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Across the Corn Belt, an all-time crest record was broken on Thursday along the Mississippi River at Rock Island, Illinois. Currently, cool, dry weather prevails across the middle and upper Mississippi Valley, but locally heavy showers linger in the Ohio Valley and the lower Great Lakes region. Most Midwestern planting activities are at a virtual standstill due to cool and/or wet soils.

On the Plains, showers and thunderstorms dot roughly the southern half of the region, slowing fieldwork but maintaining generally favorable moisture reserves for winter wheat and spring-sown crops. Meanwhile, chilly conditions persist across the northern Plains, where spring planting is significantly behind schedule.

In the South, showers and thunderstorms are occurring in several areas, including the Tennessee Valley, portions of the western Gulf Coast region, and along the southern Atlantic Coast. The rain is slowing fieldwork but is beneficial for crops in areas of the Deep South that have trended dry in recent weeks.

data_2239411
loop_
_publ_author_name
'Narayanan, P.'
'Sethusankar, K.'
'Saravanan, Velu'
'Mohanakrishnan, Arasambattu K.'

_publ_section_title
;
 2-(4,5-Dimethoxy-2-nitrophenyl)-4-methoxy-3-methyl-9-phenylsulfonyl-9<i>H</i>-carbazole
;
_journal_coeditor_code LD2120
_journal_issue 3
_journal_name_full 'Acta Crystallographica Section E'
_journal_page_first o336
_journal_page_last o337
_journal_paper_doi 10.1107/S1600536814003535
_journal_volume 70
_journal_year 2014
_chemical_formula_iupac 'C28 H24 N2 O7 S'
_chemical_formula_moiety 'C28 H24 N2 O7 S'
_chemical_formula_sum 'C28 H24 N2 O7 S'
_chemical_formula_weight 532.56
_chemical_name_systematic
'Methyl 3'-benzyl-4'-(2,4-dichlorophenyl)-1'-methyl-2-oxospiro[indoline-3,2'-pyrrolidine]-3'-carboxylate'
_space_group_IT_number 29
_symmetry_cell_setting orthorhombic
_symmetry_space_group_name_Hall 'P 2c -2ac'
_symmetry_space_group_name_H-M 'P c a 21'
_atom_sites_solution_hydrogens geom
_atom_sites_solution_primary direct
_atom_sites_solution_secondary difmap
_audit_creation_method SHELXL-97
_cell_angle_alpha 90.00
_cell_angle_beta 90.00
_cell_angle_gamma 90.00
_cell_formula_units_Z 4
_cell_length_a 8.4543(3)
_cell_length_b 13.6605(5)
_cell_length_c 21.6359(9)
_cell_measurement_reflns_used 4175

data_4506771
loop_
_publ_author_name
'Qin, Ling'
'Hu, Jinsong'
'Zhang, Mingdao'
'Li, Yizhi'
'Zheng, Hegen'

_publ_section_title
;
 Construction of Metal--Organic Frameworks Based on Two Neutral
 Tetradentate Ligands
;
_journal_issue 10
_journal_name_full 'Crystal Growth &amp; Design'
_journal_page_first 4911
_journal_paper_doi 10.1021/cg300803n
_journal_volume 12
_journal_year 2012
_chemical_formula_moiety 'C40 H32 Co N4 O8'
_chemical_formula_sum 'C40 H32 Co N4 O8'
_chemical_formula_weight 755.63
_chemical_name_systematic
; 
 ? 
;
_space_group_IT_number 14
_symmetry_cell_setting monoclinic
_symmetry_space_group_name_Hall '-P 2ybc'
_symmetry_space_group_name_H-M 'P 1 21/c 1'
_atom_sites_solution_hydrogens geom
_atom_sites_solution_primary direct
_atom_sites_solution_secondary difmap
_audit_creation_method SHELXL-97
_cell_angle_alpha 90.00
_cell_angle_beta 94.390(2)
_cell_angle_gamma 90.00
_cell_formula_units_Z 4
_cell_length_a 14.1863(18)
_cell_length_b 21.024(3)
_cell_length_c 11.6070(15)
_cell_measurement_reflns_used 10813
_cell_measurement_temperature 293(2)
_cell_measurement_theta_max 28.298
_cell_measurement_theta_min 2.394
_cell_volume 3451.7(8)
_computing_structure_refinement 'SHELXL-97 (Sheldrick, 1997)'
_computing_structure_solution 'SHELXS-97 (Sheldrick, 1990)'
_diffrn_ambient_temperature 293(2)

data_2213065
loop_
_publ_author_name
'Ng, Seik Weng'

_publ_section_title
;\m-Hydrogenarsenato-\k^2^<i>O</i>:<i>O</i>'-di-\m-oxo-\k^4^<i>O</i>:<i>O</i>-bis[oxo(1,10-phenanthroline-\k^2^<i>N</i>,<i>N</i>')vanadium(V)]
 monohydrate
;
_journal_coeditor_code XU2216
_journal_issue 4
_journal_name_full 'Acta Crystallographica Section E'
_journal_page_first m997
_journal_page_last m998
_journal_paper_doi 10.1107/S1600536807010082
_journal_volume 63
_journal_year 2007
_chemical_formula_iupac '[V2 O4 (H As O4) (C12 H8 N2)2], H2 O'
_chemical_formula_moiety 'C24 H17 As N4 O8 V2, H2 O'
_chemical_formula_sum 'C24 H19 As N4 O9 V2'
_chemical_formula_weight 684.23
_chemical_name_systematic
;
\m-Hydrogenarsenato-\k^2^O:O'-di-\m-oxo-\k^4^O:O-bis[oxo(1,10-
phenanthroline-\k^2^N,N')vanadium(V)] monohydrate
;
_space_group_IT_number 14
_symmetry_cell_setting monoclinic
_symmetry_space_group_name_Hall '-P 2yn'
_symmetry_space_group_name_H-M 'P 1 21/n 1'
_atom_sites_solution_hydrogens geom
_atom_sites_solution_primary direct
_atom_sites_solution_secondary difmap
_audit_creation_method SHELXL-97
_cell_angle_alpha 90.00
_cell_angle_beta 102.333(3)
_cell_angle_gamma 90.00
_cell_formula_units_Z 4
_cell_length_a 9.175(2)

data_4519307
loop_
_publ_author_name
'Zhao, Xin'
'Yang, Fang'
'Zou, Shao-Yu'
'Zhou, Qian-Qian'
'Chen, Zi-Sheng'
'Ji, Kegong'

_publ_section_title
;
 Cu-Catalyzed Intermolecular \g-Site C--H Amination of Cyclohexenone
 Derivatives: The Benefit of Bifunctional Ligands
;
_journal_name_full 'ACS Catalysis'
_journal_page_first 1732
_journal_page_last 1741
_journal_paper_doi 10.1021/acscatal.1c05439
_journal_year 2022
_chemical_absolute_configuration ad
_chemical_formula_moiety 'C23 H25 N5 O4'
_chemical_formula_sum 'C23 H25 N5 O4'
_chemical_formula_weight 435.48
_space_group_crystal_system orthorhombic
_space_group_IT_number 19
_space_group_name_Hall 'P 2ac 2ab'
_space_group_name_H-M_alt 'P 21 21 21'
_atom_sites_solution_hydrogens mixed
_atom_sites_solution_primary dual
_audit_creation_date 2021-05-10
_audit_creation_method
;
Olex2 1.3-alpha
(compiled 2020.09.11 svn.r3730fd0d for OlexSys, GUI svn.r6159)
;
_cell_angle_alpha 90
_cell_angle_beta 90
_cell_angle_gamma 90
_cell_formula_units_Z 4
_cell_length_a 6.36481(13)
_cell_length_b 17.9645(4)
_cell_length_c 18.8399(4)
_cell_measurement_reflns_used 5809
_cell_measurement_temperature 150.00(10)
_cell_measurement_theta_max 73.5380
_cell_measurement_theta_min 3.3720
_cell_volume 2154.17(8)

In the West, temperatures have rebounded to near-normal levels in California, the Great Basin, and the Desert Southwest, promoting fieldwork and crop development. Cool conditions persist, however, in the Rockies and the Northwest.

An active weather pattern, featuring multiple disturbances, will maintain unsettled, showery conditions during the next few days in most areas east of the Rockies. Five-day rainfall totals could reach 1 to 3 inches or more in many areas, including the South, East, and the Ohio Valley. Post-storm lowland flooding will be a concern from the southeastern Plains into the Midwest, while the Mississippi River will remain near record-high levels along the Illinois-Iowa border. Meanwhile, mostly dry weather will prevail west of the Rockies, accompanied by a warming trend. In contrast, another surge of chilly air, along with rain and snow showers, will arrive during the weekend and early next week across the North.

Looking ahead, the 6- to 10-day outlook calls for the likelihood of wetter-than-normal weather nearly nationwide. Below-normal precipitation should be limited to an area stretching from northern California and the Pacific Northwest to the northern Plains. Meanwhile, warmer-than-normal conditions across the Far West and from the Gulf Coast into the Mid-Atlantic States will contrast with below-normal temperatures in other areas, including the Rockies, Plains, and upper Midwest.

Greg Soulje, a professional meteorologist since 1985, offers national agricultural weather forecasts via "This Week in Agribusiness."